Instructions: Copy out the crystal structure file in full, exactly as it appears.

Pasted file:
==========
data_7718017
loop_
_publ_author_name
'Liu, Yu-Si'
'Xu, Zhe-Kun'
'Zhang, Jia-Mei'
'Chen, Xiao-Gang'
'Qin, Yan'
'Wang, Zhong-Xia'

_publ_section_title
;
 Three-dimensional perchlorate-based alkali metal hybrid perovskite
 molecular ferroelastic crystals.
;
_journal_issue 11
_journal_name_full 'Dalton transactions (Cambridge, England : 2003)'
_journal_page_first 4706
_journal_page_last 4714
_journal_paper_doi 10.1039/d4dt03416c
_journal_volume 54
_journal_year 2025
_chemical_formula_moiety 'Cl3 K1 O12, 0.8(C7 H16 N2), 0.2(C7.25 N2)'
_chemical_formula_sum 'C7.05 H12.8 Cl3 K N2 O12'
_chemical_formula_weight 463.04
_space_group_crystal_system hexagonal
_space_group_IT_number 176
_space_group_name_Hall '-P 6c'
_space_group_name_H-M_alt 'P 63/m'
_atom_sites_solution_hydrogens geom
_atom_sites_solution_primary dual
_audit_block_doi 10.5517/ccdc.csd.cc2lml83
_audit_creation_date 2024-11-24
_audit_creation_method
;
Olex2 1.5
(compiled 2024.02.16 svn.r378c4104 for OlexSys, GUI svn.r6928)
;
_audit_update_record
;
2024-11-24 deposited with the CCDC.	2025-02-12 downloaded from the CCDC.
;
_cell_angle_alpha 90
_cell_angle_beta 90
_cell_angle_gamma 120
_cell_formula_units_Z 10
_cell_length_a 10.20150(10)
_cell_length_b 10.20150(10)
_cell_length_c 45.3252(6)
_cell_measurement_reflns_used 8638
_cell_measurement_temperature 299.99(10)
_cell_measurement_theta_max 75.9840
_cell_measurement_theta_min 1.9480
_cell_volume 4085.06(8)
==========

data_7718017
loop_
_publ_author_name
'Liu, Yu-Si'
'Xu, Zhe-Kun'
'Zhang, Jia-Mei'
'Chen, Xiao-Gang'
'Qin, Yan'
'Wang, Zhong-Xia'

_publ_section_title
;
 Three-dimensional perchlorate-based alkali metal hybrid perovskite
 molecular ferroelastic crystals.
;
_journal_issue 11
_journal_name_full 'Dalton transactions (Cambridge, England : 2003)'
_journal_page_first 4706
_journal_page_last 4714
_journal_paper_doi 10.1039/d4dt03416c
_journal_volume 54
_journal_year 2025
_chemical_formula_moiety 'Cl3 K1 O12, 0.8(C7 H16 N2), 0.2(C7.25 N2)'
_chemical_formula_sum 'C7.05 H12.8 Cl3 K N2 O12'
_chemical_formula_weight 463.04
_space_group_crystal_system hexagonal
_space_group_IT_number 176
_space_group_name_Hall '-P 6c'
_space_group_name_H-M_alt 'P 63/m'
_atom_sites_solution_hydrogens geom
_atom_sites_solution_primary dual
_audit_block_doi 10.5517/ccdc.csd.cc2lml83
_audit_creation_date 2024-11-24
_audit_creation_method
;
Olex2 1.5
(compiled 2024.02.16 svn.r378c4104 for OlexSys, GUI svn.r6928)
;
_audit_update_record
;
2024-11-24 deposited with the CCDC.	2025-02-12 downloaded from the CCDC.
;
_cell_angle_alpha 90
_cell_angle_beta 90
_cell_angle_gamma 120
_cell_formula_units_Z 10
_cell_length_a 10.20150(10)
_cell_length_b 10.20150(10)
_cell_length_c 45.3252(6)
_cell_measurement_reflns_used 8638
_cell_measurement_temperature 299.99(10)
_cell_measurement_theta_max 75.9840
_cell_measurement_theta_min 1.9480
_cell_volume 4085.06(8)